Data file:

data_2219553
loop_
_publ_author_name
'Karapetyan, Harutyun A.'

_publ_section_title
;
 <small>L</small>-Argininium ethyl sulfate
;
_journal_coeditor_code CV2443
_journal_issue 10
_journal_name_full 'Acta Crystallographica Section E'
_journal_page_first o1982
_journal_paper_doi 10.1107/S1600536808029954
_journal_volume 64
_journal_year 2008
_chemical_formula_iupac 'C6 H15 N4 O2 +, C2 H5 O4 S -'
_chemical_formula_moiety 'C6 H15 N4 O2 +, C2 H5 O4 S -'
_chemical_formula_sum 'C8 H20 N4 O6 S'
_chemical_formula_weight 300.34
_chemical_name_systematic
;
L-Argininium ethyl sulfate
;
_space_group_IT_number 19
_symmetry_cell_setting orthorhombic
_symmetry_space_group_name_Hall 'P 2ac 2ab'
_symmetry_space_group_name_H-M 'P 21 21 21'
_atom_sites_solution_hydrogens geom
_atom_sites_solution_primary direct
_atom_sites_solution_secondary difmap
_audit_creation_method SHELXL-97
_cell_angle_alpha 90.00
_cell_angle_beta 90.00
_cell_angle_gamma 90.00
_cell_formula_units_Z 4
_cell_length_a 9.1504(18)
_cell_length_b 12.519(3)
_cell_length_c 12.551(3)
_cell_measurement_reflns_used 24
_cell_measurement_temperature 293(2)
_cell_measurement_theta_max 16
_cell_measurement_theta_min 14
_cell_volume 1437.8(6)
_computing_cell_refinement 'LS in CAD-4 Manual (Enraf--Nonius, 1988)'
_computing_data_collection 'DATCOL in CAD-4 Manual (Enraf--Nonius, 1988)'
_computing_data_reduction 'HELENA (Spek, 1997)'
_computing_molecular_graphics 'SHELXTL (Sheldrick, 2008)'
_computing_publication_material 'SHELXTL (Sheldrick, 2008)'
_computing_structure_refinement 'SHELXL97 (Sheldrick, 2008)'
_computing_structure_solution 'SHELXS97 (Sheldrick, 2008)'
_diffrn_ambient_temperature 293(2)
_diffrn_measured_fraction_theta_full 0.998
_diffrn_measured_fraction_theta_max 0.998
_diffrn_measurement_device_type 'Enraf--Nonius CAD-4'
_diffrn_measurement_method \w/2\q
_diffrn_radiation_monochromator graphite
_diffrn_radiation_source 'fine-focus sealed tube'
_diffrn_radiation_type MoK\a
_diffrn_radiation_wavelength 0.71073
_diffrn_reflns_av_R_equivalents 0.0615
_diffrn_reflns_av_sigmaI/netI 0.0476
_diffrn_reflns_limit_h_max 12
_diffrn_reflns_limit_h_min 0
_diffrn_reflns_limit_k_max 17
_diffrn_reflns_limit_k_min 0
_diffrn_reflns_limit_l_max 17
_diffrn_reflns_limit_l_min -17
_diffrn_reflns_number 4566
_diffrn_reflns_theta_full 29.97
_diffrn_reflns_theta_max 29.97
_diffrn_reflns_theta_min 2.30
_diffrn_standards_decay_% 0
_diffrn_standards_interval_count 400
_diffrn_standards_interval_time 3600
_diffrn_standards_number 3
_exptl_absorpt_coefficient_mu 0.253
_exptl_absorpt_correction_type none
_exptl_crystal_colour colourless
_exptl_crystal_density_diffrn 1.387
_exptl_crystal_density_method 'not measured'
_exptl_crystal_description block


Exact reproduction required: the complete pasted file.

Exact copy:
data_2219553
loop_
_publ_author_name
'Karapetyan, Harutyun A.'

_publ_section_title
;
 <small>L</small>-Argininium ethyl sulfate
;
_journal_coeditor_code CV2443
_journal_issue 10
_journal_name_full 'Acta Crystallographica Section E'
_journal_page_first o1982
_journal_paper_doi 10.1107/S1600536808029954
_journal_volume 64
_journal_year 2008
_chemical_formula_iupac 'C6 H15 N4 O2 +, C2 H5 O4 S -'
_chemical_formula_moiety 'C6 H15 N4 O2 +, C2 H5 O4 S -'
_chemical_formula_sum 'C8 H20 N4 O6 S'
_chemical_formula_weight 300.34
_chemical_name_systematic
;
L-Argininium ethyl sulfate
;
_space_group_IT_number 19
_symmetry_cell_setting orthorhombic
_symmetry_space_group_name_Hall 'P 2ac 2ab'
_symmetry_space_group_name_H-M 'P 21 21 21'
_atom_sites_solution_hydrogens geom
_atom_sites_solution_primary direct
_atom_sites_solution_secondary difmap
_audit_creation_method SHELXL-97
_cell_angle_alpha 90.00
_cell_angle_beta 90.00
_cell_angle_gamma 90.00
_cell_formula_units_Z 4
_cell_length_a 9.1504(18)
_cell_length_b 12.519(3)
_cell_length_c 12.551(3)
_cell_measurement_reflns_used 24
_cell_measurement_temperature 293(2)
_cell_measurement_theta_max 16
_cell_measurement_theta_min 14
_cell_volume 1437.8(6)
_computing_cell_refinement 'LS in CAD-4 Manual (Enraf--Nonius, 1988)'
_computing_data_collection 'DATCOL in CAD-4 Manual (Enraf--Nonius, 1988)'
_computing_data_reduction 'HELENA (Spek, 1997)'
_computing_molecular_graphics 'SHELXTL (Sheldrick, 2008)'
_computing_publication_material 'SHELXTL (Sheldrick, 2008)'
_computing_structure_refinement 'SHELXL97 (Sheldrick, 2008)'
_computing_structure_solution 'SHELXS97 (Sheldrick, 2008)'
_diffrn_ambient_temperature 293(2)
_diffrn_measured_fraction_theta_full 0.998
_diffrn_measured_fraction_theta_max 0.998
_diffrn_measurement_device_type 'Enraf--Nonius CAD-4'
_diffrn_measurement_method \w/2\q
_diffrn_radiation_monochromator graphite
_diffrn_radiation_source 'fine-focus sealed tube'
_diffrn_radiation_type MoK\a
_diffrn_radiation_wavelength 0.71073
_diffrn_reflns_av_R_equivalents 0.0615
_diffrn_reflns_av_sigmaI/netI 0.0476
_diffrn_reflns_limit_h_max 12
_diffrn_reflns_limit_h_min 0
_diffrn_reflns_limit_k_max 17
_diffrn_reflns_limit_k_min 0
_diffrn_reflns_limit_l_max 17
_diffrn_reflns_limit_l_min -17
_diffrn_reflns_number 4566
_diffrn_reflns_theta_full 29.97
_diffrn_reflns_theta_max 29.97
_diffrn_reflns_theta_min 2.30
_diffrn_standards_decay_% 0
_diffrn_standards_interval_count 400
_diffrn_standards_interval_time 3600
_diffrn_standards_number 3
_exptl_absorpt_coefficient_mu 0.253
_exptl_absorpt_correction_type none
_exptl_crystal_colour colourless
_exptl_crystal_density_diffrn 1.387
_exptl_crystal_density_method 'not measured'
_exptl_crystal_description block